Garden Grove

Contract with OCFA goes to city council

GARDEN GROVE fire truck (GGFD photo).

By Jim Tortolano

An historic change in Garden Grove could be coming on Tuesday when the city council considers a contract for fire and paramedic services with the Orange County Fire Authority.

If approved – as expected – the OCFA will replace the 92-year old Garden Grove Fire Department. The 10-year pact would take effect on Aug. 16 at 8 a.m. and basically transfer nearly all the personnel and equipment from the GGFD to the countywide agency.

Contrary to a published news article, the move will not save the city upwards of $3 million annually. Depending on how the impact is viewed, the city will pay anywhere from $2.1 million to $13.3 million more over the course of the contract, according to a city staff report.

“We’re sticking with our numbers,” said City Manager Scott Stiles.

Eric Thorson, spokesman for the Garden Grove Firefighters Assn. Local 2005, is pleased with the proposed deal, which would improve wages and employment options for its members, who have been working without a contract. “It’s been a long road,” he said. Additionally, employment for all GGFD employees would be preserved. “No one’s going to lose a job,” he said.

The first year’s payment will be $1,007,587; for each of the next nine years the charge would be $1,931,500.

Start-up costs to the city for the transition would be a total of $1,136.225, amortized over 10 years into annual payments of $113,623.

The latest estimate by the city is based on a comparison to current city staffing and related expenses and a 3.06 percent increase from OCFA’s original proposal. A lower estimate factoring in potential additional costs, including an assumed annual 5 percent wage increase for firefighters over that time has also been advanced, with a smaller net extra cost to the city in the area of $300,000 claimed.

The principal reasoning behind making the switch includes improved response time, especially for paramedic calls, which comprise the majority of work for a modern fire department. There will be two paramedics on each unit at any time.

Highlights of the agreement include:

  • renumbering the Garden Grove fire stations – now 1 to 7–  to 81 to 86 and 80;
  • placing the Garden Grove city logo on the fire vehicles, along with the OCFA logo;
  • a 10-year contract running to 2030, with any request to withdraw due by 2028;
  • some additional costs to businesses for fire safety inspection, plan checks and similar administrative tasks;
  • the transition of 77 sworn GGPD employees to the OCFA, as well as three other GGFD workers;
  • one OCFA unit currently based in Westminster will be “moved/shared” with Garden Grove;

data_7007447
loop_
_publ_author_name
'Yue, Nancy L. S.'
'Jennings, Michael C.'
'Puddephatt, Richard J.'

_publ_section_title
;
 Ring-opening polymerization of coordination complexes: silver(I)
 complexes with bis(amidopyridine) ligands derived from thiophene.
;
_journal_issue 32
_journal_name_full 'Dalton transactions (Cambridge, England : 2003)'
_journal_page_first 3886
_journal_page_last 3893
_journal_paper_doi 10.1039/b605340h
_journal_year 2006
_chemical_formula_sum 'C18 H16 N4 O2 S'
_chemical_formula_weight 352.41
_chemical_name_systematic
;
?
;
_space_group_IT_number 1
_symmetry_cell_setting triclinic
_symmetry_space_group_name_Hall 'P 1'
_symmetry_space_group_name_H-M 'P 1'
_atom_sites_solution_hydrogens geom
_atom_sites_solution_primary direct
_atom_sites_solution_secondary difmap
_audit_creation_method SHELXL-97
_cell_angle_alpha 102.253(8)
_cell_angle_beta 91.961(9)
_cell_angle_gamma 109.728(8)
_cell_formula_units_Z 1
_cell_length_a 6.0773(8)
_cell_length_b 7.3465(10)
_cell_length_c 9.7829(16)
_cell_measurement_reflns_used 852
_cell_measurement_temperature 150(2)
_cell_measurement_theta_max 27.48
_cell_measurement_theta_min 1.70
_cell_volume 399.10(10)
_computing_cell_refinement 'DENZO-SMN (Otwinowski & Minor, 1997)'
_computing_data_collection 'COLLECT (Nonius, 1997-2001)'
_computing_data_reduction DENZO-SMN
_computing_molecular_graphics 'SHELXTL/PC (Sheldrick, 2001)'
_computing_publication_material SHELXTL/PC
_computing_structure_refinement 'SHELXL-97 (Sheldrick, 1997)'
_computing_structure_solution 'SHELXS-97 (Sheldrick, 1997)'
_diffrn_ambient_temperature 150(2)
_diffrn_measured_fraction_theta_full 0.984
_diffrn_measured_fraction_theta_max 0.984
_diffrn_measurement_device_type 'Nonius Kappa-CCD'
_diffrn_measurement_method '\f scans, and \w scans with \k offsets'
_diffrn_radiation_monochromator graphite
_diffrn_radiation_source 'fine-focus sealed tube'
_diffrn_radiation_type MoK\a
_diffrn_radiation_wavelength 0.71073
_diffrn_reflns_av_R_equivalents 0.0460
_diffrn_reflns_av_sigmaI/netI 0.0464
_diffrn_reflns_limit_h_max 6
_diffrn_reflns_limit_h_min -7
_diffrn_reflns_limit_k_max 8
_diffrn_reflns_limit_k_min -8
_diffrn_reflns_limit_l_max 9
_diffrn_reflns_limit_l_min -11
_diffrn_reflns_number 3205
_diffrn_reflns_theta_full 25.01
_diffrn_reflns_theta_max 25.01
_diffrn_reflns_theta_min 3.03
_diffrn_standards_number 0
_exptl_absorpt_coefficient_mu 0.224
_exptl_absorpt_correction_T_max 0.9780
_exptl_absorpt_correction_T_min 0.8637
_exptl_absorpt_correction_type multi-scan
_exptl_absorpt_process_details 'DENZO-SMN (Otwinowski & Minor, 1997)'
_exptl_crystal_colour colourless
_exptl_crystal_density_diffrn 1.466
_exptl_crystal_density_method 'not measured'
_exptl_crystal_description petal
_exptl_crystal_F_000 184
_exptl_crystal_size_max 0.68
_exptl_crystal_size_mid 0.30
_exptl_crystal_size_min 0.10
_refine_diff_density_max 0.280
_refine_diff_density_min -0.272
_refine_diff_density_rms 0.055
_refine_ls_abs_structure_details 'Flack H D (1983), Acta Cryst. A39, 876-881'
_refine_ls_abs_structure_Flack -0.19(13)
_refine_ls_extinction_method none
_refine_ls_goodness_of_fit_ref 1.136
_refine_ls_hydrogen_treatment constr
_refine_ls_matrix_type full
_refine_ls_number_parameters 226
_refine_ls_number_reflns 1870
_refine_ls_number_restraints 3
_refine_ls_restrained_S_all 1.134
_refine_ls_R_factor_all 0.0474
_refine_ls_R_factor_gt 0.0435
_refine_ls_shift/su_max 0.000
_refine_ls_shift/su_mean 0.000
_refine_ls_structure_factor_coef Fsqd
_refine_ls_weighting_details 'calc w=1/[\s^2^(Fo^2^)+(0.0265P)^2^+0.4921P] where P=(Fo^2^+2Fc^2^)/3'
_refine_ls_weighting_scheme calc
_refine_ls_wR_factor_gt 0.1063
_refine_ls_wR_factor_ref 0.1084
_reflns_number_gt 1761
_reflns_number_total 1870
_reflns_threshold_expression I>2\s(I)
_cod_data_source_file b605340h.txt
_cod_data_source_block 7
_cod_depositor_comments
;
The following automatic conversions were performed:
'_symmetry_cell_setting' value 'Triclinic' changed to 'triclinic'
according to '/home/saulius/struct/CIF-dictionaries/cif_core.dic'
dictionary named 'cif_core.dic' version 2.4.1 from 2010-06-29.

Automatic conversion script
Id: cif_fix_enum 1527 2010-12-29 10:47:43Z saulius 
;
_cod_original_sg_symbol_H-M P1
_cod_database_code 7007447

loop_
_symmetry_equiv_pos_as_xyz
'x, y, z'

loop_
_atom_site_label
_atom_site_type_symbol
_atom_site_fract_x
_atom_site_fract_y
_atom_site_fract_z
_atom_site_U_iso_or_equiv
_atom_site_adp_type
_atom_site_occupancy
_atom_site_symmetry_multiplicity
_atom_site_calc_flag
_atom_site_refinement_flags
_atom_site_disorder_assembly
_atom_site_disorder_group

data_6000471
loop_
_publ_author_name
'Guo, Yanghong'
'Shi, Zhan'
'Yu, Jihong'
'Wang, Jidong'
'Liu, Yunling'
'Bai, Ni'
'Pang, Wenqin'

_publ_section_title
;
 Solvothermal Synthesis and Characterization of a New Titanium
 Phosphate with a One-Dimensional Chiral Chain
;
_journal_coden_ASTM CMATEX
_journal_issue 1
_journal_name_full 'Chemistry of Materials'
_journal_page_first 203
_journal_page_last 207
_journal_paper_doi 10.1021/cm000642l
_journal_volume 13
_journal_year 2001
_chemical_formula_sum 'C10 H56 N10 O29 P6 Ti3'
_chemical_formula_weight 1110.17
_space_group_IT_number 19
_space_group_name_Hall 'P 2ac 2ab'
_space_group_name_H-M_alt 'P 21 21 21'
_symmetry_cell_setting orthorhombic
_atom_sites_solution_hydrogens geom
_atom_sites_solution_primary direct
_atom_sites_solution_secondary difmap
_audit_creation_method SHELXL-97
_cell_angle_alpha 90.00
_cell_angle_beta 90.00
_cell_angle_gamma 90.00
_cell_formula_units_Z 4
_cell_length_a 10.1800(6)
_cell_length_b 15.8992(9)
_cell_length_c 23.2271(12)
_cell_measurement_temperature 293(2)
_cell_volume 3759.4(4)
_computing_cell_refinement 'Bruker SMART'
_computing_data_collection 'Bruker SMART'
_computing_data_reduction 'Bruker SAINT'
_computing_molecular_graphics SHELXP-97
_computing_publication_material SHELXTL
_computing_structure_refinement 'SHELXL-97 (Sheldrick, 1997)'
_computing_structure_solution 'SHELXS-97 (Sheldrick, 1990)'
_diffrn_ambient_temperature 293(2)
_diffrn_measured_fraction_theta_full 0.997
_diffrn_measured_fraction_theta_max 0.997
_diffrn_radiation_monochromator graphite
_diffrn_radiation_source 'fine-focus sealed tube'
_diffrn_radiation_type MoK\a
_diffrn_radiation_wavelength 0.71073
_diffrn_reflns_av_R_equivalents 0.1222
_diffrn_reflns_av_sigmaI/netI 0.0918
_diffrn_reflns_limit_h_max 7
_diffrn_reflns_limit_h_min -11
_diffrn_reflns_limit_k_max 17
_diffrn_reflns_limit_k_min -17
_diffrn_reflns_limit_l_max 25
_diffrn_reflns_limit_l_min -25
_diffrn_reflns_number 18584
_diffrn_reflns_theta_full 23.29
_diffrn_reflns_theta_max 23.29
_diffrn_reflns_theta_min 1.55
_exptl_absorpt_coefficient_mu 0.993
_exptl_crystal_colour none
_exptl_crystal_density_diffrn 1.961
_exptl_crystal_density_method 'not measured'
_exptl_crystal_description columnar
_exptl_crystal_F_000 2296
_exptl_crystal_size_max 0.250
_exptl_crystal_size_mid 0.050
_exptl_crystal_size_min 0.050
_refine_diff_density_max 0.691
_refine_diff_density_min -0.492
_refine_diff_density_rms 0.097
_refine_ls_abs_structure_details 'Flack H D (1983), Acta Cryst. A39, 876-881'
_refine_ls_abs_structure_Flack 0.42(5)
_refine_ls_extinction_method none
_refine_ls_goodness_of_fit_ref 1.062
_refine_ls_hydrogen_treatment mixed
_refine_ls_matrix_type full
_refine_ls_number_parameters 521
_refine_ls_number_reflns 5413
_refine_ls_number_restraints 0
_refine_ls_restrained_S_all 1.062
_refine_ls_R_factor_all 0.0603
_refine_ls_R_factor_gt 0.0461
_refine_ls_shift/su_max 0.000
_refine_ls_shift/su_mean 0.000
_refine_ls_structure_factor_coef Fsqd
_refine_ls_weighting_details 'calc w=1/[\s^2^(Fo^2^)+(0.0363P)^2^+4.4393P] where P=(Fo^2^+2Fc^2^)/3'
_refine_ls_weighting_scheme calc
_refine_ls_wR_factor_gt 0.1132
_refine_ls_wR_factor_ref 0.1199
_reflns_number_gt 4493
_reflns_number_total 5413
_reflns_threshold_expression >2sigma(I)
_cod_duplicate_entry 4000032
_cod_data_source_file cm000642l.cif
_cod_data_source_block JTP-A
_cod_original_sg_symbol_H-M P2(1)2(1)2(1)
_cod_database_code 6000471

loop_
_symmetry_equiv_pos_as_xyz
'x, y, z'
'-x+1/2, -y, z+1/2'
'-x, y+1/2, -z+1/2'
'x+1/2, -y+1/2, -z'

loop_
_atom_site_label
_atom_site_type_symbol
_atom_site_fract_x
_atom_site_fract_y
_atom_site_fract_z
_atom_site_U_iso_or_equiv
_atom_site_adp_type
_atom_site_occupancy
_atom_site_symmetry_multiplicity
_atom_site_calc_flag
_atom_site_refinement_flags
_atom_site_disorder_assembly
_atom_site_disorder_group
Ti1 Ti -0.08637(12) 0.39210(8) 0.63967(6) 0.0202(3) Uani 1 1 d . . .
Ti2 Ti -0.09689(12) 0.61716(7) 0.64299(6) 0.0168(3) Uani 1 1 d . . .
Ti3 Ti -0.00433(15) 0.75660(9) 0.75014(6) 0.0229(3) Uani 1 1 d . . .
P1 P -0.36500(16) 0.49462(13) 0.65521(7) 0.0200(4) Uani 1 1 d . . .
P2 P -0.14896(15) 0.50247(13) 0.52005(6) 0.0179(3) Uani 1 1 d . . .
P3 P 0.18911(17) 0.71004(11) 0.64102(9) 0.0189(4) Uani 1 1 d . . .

• Garden Grove is still responsible for pension and worker’s compensation liability incurred before the transition and will be responsible for unfunded pension costs during its membership in OCFA.

The OCFA Board of Directors – with one member from each community served – voted to approve the contract with Garden Grove on March 28.

The matter was first raised formally in March 2018, when a representative from OCFA told the council that such a move would save the city millions of dollars.

However, an estimate by a city financial analyst indicated the reverse, that the city would endure millions in additional costs. The figure later grew to an estimated $15.3 million over 10 years. Later, factoring in some other issues raised by the GGFA, revised the gap down to $10 million. On Nov. 13, the council voted 6-1 to direct the city manager to negotiate with OCFA for a contract to take over fire and paramedic services.

But on Nov. 27, a motion by then-Councilman Kris Beard to reopen the issue and place it on the Dec. 11 agenda was voted down 4-3.

The complete proposed agreement between the OCFA and the City of Garden Grove is available at:




2 replies »

  1. So, our 1% additional tax on everything we do daily in GG was really for this, and unfunded pension liabilities. Thirty years of hotel bond bondage was simply for naught. Forced community and neighborhood austerity, no money for this, no money for that, no parks, no trees, no sidewalks, no, no, no, yada yada, was a sham. Past leaders simply mis-spoke. For 3 decades.

    Understood. Carry on. Serfs up.

  2. What a shame for Garden Grove. The Garden Grove Fire Union has created such a politically toxic environment that the city is willing to pay more to OCFA just to be rid of their own union. The only real winners in this deal are the Garden Grove fire personnel. They will see their compensation packages soar to new heights as OCFA employees and garden grove taxpayers pick up the tab. Actually, they first voted to tax themselves more and now they get to pay even more for no appreciable improvement in service.

    Ask Santa Ana how well their transition to OCFA worked out for them….their fire costs went through the roof in addition to still having to pay PERS for the unfunded pension liabilities for past Santa Ana fire personnel.

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